As children with ADHD initially present to professionals with problems affecting behavior and learning, a comprehensive assessment is necessary to confirm a diagnosis according to criteria previously outlined. It is also necessary in order to exclude other conditions and to determine whether co-morbid conditions exist. This assessment also provides the basis for the formulation of appropriate management strategies for presenting problems and conditions which underlie them. Thus, a careful history of the individual case is required, followed by relevant examinations, reports and additional investigations if indicated by findings from the initial assessment.
Multiple sources of information on duration of symptoms as well as assessment in multiple settings, such as school, home and clinic, increase the accuracy and validity of assessments and are necessary if diagnoses are to meet the criteria set down in DSM-IV. Rating scales assist in obtaining systematic information from different settings and treatment responses. It should be taken into account, however, that there are difficulties in categorizing behavior as either “normal” or “abnormal”. Even when rating scales with cutoffs are used, assessments of behavior components are subjective.
The goals of the evaluation process are to establish the child’s diagnostic status and to translate assessment data into a potentially successful intervention plan. According to DuPaul (1991) the optimal methodology for addressing both goals of the evaluation process uses an assessment approach which incorporates:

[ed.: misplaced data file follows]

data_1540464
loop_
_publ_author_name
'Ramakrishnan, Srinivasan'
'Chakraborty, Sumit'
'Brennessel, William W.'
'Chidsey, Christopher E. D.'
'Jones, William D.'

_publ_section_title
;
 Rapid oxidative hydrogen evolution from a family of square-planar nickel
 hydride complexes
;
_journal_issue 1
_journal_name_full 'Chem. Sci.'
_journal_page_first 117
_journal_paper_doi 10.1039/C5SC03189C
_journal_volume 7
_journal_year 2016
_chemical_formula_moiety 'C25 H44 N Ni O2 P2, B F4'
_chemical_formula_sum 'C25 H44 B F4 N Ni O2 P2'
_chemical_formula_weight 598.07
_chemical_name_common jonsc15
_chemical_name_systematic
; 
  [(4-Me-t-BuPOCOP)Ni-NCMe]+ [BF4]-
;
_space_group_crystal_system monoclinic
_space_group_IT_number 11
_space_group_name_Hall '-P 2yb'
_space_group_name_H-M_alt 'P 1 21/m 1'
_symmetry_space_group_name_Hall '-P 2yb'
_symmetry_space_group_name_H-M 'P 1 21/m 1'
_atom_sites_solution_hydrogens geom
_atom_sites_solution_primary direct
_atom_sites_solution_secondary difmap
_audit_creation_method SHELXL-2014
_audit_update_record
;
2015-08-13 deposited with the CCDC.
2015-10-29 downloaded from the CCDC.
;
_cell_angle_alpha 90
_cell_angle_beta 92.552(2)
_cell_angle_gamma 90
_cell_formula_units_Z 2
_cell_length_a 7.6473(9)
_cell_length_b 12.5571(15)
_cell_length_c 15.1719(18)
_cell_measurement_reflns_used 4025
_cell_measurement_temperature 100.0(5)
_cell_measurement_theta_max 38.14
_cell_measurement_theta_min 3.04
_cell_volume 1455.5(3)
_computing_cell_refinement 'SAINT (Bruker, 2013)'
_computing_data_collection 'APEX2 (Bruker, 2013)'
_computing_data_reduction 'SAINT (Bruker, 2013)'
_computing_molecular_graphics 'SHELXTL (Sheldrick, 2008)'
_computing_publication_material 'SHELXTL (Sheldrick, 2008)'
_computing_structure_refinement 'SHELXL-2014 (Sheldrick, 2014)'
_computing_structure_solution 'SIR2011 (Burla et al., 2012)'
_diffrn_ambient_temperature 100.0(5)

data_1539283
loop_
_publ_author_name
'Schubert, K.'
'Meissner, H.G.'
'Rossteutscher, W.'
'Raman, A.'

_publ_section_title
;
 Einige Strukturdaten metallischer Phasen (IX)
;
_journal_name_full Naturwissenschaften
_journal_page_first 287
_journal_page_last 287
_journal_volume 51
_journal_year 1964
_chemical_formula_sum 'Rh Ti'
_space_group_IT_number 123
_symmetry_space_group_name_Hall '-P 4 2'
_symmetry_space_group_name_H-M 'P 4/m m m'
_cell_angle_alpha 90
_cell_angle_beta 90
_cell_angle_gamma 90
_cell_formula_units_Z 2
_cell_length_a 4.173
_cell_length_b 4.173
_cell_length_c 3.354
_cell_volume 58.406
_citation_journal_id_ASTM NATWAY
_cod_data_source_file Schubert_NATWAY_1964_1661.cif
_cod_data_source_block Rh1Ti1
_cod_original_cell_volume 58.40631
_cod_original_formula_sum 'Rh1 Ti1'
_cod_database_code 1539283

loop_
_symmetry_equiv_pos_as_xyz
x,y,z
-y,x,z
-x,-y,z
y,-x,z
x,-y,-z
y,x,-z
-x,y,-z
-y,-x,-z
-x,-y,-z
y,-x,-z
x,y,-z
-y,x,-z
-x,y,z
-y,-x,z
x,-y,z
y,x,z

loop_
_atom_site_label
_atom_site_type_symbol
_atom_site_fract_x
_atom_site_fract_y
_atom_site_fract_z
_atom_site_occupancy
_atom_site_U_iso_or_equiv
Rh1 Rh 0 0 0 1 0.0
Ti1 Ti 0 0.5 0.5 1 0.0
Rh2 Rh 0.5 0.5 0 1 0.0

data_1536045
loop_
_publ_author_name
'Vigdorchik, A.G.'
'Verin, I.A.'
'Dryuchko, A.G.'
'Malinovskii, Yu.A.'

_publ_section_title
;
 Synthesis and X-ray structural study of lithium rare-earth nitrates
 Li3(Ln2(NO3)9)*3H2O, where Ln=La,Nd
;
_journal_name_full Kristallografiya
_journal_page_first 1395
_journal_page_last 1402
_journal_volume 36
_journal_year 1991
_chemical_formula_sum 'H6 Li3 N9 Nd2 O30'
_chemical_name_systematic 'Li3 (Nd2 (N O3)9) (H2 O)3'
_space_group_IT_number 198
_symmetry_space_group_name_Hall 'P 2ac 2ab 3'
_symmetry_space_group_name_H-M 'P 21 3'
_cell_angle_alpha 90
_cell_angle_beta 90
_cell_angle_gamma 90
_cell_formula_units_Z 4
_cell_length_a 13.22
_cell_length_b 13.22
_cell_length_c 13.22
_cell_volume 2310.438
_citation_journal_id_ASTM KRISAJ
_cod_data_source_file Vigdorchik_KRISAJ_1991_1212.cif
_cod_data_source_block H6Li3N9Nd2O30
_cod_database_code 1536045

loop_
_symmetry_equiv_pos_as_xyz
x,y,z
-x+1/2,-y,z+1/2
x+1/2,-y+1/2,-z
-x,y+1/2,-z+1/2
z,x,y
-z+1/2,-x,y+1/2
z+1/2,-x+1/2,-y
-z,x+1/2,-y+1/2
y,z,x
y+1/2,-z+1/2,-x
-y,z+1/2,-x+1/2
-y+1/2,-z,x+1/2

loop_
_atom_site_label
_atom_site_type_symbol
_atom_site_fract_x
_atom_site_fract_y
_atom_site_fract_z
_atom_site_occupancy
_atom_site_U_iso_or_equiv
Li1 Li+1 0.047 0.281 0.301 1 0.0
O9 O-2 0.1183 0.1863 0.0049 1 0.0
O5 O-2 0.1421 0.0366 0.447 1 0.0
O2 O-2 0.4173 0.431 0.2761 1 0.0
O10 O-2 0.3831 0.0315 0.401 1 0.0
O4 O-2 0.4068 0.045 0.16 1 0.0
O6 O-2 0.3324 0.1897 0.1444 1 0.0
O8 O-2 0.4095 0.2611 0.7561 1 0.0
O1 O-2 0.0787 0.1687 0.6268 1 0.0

Medical assessment of a child with behavior and learning difficulties should include a full medical history, relevant neurological examinations and family history. The assessment should focus on physical and mental health, and should exclude vision and hearing defects. Observation in the clinical consultation is important but ‘clinic hyperactivity does not reflect the pervasiveness of symptoms (Tripp and Luk 1997).
Further assessments may be necessary for selected children. children who appear to have auditory problems require additional comprehensive audiological assessment, including auditory acuity, ‘speech-in-noise’ discrimination and auditory memory. Psychological assessment is recommended for children who appear to be developmentally intact and/or who exhibit a specific disability in learning. Speech pathology assessment is necessary for children with significant language difficulties, especially in younger children. Occupational therapy assessment is recommended, especially for younger children who have problems with motor function, handwriting and spatial and body awareness difficulties. In addition, physiotherapy assessment may be necessary for some children with gross motor dysfunction, for whom self-esteem and confidence are impaired with resultant negative effects on behavior and learning.